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Silicon Valley Woman To Pay $50M Over Alleged CRE Investment, Green Card Fraud

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A Silicon Valley woman will pay $50M in a settlement with federal regulators after they alleged she misused funds meant for real estate development.

Silicon Valley and downtown San Jose
Silicon Valley

In a Securities and Exchange Commission notice released Monday, the SEC charged that Bethany Liou, 55, sold at least 90 investors a total of $45M worth of securities meant to "finance the acquisition, development, and operation of a mixed-use residential, commercial, and hotel development in Cupertino, California." 

Instead, Liou allegedly put the funds in accounts under her name and used them as collateral for a line of credit.

The settlement is the partial culmination of a lawsuit filed by Chinese investors seeking permanent-resident cards through the U.S. EB-5 visa program, but that lawsuit will continue. 

Liou admitted no wrongdoing in the SEC settlement filed this week.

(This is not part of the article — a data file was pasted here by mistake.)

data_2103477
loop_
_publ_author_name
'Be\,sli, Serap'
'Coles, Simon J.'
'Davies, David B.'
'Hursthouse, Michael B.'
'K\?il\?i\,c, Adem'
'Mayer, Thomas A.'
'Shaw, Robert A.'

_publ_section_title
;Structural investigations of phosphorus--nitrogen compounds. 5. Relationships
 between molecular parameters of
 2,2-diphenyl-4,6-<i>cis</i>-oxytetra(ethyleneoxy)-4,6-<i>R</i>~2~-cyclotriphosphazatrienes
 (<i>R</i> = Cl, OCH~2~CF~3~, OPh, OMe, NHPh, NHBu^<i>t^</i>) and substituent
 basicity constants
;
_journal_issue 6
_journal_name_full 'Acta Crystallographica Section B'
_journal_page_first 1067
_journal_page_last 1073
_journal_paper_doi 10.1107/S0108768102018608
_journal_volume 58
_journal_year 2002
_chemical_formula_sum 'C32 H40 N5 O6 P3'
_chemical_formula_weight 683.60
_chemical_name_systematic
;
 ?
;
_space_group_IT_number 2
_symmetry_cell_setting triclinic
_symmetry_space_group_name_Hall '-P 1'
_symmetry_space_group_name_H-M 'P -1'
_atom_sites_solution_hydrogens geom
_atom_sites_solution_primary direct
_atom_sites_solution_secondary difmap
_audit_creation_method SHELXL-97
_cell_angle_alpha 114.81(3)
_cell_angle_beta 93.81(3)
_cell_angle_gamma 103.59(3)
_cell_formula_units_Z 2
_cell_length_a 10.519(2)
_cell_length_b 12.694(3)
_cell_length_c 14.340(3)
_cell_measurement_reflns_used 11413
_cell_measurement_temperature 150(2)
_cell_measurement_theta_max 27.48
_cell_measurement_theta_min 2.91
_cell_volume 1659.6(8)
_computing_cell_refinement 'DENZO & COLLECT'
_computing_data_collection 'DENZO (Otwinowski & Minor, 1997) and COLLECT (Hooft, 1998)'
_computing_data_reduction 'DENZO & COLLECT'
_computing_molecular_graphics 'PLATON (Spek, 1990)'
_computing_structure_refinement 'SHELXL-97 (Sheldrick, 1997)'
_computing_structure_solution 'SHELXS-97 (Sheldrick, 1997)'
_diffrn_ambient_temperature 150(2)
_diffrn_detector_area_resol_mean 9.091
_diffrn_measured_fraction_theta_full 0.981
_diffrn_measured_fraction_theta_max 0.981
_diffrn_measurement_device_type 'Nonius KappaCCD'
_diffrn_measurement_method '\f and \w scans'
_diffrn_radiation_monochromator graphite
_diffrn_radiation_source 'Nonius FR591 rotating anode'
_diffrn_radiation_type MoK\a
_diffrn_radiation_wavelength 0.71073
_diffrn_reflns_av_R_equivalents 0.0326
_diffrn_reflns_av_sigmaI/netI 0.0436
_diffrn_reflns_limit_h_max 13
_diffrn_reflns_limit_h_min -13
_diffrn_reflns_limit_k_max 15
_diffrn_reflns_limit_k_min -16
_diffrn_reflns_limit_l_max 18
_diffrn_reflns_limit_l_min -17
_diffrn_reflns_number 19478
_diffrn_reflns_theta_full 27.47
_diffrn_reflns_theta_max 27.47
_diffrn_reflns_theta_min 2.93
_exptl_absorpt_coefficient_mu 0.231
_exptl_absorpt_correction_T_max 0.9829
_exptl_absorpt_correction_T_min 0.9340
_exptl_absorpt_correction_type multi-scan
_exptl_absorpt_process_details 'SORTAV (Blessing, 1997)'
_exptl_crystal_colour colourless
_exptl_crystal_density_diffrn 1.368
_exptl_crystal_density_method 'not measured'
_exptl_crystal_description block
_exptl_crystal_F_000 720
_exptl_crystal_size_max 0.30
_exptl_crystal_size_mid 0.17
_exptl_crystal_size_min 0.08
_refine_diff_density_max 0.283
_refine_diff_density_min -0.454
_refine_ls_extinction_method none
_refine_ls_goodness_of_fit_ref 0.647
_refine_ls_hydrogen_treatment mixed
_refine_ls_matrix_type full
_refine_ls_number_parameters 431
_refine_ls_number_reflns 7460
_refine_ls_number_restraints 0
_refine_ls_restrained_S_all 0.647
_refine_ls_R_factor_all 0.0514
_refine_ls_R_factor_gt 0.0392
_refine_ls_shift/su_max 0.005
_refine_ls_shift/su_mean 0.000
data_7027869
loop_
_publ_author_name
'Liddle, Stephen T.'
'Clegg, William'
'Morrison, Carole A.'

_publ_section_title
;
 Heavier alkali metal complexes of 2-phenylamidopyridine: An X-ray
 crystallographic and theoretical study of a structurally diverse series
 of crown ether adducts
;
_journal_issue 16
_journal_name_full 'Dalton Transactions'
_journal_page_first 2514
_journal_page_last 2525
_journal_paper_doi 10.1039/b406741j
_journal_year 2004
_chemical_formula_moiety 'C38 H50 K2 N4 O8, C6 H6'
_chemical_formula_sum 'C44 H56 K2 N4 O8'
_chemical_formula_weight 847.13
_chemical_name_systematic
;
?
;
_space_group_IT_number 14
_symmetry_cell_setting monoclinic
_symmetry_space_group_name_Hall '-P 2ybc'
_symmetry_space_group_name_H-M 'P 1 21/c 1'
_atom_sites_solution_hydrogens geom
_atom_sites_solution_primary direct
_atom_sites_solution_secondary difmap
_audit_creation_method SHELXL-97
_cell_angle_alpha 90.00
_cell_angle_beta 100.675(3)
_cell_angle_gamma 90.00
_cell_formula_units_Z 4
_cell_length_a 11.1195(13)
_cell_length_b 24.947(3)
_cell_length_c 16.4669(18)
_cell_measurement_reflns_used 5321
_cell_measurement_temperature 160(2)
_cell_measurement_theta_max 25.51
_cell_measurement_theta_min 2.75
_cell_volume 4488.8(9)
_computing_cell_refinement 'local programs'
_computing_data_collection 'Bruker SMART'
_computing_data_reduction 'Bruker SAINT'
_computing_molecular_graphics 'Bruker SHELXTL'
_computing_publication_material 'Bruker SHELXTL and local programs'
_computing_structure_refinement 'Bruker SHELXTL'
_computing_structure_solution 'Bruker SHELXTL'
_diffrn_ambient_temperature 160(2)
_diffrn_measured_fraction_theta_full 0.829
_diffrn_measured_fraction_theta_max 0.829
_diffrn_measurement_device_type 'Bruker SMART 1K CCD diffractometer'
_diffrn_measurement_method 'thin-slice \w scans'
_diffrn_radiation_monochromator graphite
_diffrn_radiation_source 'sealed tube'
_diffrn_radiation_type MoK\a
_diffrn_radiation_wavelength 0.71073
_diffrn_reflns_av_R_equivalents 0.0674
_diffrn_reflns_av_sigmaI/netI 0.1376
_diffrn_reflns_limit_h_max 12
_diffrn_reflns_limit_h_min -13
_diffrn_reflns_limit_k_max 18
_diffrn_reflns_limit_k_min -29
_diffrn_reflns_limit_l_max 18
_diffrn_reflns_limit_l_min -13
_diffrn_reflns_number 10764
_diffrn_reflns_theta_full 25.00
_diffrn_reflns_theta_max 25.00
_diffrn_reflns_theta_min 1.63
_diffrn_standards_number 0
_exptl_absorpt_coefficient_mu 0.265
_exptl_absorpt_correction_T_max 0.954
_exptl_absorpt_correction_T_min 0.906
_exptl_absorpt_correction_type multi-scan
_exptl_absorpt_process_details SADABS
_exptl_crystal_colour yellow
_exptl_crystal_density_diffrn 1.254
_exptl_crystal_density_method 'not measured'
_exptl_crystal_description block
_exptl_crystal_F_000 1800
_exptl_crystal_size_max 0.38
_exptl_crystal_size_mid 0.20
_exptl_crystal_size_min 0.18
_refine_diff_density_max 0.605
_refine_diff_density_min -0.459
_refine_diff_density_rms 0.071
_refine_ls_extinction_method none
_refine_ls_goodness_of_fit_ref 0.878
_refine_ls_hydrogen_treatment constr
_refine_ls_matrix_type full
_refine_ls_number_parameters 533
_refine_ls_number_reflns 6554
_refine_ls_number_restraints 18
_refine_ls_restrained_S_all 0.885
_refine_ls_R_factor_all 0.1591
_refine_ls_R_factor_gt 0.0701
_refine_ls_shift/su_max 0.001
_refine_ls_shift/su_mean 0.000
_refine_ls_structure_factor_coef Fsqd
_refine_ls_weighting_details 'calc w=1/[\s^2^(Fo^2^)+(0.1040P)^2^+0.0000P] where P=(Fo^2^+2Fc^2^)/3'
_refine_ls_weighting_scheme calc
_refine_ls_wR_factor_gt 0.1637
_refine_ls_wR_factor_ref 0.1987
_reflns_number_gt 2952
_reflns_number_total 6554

In 2016, when investors allegedly wired funds to Liou, the EB-5 program offered visas to foreign individuals who invested $1M in a new commercial enterprise that creates or preserves 10 or more jobs for U.S. workers, or $500K in a rural area or area of high unemployment.

Investment requirements have since been raised by the Trump administration, to $1.8M and $900K, respectively.

Created in 1990, the EB-5 program is meant to "stimulate the U.S. economy through job creation and capital investment by foreign investors," the SEC wrote. It is administered by the United States Citizenship and Immigration Services agency.

Each share in Liou's fund cost $500K, plus up to $55K for an administrative fee, with the nearly 100 participating investors wiring funds to an account named GCRC Cupertino Fund L.P. as instructed by Liou, according to the SEC.

Neither Liou nor her attorney responded to requests for comment.

The settlement requires Liou to pay $48.2M in the 10 days following the settlement notice released on Nov. 4, and the remainder in several installments over the next year. 

Related Topics: EB-5, Cupertino